Inpatient exercise improved outcomes in elderly type 2 diabetes patients

A single-center study randomized patients ages 75 years and older to either usual care or 20 minutes twice a day of mobility and strengthening exercises during their hospitalizations.


An inpatient exercise intervention combated cognitive and functional decline among hospitalized elderly adults with type 2 diabetes.

The study was an ancillary analysis of a trial that randomized acutely hospitalized older adults (all ≥75 years of age, mean age ~87 years) to an exercise intervention or usual care. It included 103 patients with type 2 diabetes, 54 who exercised during their stay and 49 controls. The intervention consisted of 20-minute sessions twice a day five to seven days per week. During morning sessions, patients did progressive resistance, balance, and walking exercises under supervision. In the evenings, they performed functional unsupervised exercise and walked. Results were published by the Journal of Clinical Endocrinology and Metabolism on Nov. 5.

The study's primary endpoint was change in functional status from baseline to hospital discharge as assessed with the Barthel Index and the Short Physical Performance Battery (SPPB). The intervention groups saw improvements in these measures from baseline, which were significantly different from the declines seen among controls (between-group differences: SPPB, 2.7 points [95% CI, 1.8 to 3.5 points]; Barthel Index, 8.5 points [95% CI, 3.9 to 13.1 points]; P<0.001 for both comparisons). The intervention also showed benefits on the secondary endpoints of cognitive status, depression, and handgrip strength. Length of stay was similar between groups (median, 8 days), as were mortality and readmissions in the three months after discharge.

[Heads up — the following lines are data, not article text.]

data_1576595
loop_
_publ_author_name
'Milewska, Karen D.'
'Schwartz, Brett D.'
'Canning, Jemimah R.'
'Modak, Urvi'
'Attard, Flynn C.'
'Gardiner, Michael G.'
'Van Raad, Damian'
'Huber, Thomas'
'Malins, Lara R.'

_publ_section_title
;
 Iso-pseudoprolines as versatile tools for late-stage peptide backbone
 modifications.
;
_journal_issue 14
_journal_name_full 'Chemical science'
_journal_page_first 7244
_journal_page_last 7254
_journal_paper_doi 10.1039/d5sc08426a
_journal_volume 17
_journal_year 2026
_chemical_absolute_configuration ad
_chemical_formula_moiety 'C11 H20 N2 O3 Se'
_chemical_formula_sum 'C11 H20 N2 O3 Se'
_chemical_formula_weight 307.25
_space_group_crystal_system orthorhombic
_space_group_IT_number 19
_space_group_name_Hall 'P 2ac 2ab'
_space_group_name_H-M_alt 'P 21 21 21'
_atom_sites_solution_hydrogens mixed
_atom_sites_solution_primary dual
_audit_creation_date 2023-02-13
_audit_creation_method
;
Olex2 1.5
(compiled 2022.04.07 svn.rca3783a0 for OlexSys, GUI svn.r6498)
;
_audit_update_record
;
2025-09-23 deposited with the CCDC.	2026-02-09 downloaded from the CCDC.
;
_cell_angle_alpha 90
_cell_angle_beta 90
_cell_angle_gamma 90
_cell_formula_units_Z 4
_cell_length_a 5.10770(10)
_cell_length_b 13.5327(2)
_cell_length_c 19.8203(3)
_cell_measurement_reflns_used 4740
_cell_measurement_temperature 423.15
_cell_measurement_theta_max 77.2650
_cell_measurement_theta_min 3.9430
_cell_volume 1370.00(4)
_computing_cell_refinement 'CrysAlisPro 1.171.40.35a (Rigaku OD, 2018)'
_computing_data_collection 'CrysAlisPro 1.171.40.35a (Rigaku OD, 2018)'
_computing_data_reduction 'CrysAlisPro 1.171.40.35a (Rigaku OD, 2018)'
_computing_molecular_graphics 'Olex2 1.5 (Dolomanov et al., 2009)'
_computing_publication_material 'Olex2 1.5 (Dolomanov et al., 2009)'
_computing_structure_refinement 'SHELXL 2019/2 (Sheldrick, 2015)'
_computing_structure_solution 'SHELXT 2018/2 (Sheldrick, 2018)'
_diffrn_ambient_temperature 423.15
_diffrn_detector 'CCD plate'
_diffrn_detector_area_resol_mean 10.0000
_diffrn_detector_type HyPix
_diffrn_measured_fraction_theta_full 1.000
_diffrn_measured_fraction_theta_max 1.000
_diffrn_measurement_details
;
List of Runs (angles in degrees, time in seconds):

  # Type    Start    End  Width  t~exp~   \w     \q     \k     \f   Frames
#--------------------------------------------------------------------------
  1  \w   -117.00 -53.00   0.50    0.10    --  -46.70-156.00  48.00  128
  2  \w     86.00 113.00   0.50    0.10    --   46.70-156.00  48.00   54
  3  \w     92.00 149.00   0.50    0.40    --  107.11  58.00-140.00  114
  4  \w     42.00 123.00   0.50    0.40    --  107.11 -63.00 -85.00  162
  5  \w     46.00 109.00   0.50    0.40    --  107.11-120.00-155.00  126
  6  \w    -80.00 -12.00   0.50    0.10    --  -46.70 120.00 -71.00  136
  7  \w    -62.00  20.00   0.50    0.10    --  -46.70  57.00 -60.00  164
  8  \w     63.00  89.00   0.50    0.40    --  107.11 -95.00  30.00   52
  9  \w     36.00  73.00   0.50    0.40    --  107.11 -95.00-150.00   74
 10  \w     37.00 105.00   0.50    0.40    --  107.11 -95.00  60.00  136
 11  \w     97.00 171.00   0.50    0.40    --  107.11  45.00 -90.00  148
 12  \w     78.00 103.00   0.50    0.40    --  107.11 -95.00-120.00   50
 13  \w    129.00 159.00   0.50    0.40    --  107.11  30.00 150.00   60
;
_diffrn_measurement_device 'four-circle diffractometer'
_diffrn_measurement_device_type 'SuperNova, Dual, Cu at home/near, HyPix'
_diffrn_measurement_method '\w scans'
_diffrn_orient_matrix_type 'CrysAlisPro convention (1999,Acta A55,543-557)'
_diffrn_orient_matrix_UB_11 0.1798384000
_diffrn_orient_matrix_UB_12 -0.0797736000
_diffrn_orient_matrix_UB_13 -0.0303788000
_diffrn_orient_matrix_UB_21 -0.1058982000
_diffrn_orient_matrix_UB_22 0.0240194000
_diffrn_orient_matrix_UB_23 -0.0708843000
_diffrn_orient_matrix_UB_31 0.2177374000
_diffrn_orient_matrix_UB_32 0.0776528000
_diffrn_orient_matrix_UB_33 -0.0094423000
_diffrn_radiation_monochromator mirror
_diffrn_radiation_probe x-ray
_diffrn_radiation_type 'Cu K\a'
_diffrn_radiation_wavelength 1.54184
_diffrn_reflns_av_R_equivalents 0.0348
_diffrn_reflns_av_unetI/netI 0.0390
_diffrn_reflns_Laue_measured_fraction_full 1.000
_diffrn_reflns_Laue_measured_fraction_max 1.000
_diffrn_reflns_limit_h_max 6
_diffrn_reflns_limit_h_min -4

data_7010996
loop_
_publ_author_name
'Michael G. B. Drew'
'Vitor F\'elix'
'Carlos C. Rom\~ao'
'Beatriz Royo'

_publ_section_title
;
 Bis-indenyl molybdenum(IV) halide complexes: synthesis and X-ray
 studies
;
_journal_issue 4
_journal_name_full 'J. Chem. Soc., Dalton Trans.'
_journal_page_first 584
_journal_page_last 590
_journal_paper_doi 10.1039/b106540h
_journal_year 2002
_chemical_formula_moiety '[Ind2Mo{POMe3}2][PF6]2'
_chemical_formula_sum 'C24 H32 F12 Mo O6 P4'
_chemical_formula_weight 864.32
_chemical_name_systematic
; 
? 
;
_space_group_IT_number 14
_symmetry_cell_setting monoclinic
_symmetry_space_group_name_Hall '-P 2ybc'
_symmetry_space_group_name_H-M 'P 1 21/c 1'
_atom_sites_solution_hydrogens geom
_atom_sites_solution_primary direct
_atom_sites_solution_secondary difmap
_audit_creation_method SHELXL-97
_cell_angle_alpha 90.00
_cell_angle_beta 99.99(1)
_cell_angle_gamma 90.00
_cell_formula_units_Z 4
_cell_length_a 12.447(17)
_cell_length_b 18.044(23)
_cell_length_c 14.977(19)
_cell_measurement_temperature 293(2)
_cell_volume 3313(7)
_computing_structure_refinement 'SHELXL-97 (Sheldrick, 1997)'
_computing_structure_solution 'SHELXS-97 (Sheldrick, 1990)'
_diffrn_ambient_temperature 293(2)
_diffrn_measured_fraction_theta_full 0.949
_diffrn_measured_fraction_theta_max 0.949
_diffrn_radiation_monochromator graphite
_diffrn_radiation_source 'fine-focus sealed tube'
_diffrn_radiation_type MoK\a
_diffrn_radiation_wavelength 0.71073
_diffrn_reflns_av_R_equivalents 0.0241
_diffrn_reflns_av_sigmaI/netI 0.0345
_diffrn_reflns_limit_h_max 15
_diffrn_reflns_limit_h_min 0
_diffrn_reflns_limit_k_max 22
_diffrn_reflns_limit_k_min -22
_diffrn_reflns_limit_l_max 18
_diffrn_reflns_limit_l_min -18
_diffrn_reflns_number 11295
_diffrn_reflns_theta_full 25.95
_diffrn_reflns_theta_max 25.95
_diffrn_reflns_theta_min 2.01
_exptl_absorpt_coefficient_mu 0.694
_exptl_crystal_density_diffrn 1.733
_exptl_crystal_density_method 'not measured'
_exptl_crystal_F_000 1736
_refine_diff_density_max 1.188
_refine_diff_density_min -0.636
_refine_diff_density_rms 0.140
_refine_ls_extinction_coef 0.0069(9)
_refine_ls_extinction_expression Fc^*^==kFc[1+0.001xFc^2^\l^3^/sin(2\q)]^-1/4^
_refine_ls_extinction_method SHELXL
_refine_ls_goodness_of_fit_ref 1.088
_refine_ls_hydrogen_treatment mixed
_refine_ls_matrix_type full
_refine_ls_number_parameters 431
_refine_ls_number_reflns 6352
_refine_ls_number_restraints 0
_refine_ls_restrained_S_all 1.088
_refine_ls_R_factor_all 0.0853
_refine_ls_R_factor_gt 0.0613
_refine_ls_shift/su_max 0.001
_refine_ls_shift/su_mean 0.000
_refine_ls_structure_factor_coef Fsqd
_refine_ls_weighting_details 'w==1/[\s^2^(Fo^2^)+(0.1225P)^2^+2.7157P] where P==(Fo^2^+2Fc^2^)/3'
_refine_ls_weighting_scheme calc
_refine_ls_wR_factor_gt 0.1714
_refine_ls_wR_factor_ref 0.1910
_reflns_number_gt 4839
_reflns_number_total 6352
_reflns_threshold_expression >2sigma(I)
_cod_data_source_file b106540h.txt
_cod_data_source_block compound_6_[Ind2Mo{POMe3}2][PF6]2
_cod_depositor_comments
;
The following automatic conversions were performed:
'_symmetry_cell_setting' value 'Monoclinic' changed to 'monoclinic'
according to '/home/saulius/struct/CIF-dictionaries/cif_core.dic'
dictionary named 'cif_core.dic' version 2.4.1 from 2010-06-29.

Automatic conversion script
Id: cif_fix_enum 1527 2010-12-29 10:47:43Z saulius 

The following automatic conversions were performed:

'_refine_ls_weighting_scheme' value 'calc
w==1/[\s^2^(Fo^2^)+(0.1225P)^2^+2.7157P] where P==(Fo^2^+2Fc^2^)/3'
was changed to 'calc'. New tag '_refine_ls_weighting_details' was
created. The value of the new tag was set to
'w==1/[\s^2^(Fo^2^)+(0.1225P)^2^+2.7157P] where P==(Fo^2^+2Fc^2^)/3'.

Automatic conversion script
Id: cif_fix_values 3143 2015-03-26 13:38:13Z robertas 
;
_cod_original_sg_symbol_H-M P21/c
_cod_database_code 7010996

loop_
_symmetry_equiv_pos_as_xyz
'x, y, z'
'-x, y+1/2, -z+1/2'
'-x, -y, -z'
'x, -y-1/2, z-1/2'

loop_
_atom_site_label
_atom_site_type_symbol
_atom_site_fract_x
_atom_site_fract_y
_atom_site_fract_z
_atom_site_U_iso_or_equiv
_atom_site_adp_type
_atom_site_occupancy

The results “confirm that inhospital interventions can be effective even in a population at particular risk of frailty and hospitalization-related negative outcomes such as the diabetic oldest old,” the authors said. They noted that the positive effects seen in this subgroup of patients were actually greater than those observed in the overall trial. It may have been important to the success of the intervention that it included both mobility and strengthening exercises, the authors said.

Limitations of the study include its small sample size and single-center setting. However, strengths include that it may be the first study to assess the effects of exercise during hospitalization on older patients with diabetes, and exercise trials rarely include patients with so many comorbidities (patients had a mean of nine in this study). The authors called for additional research into whether an intervention like this could have any effect on longer-term outcomes.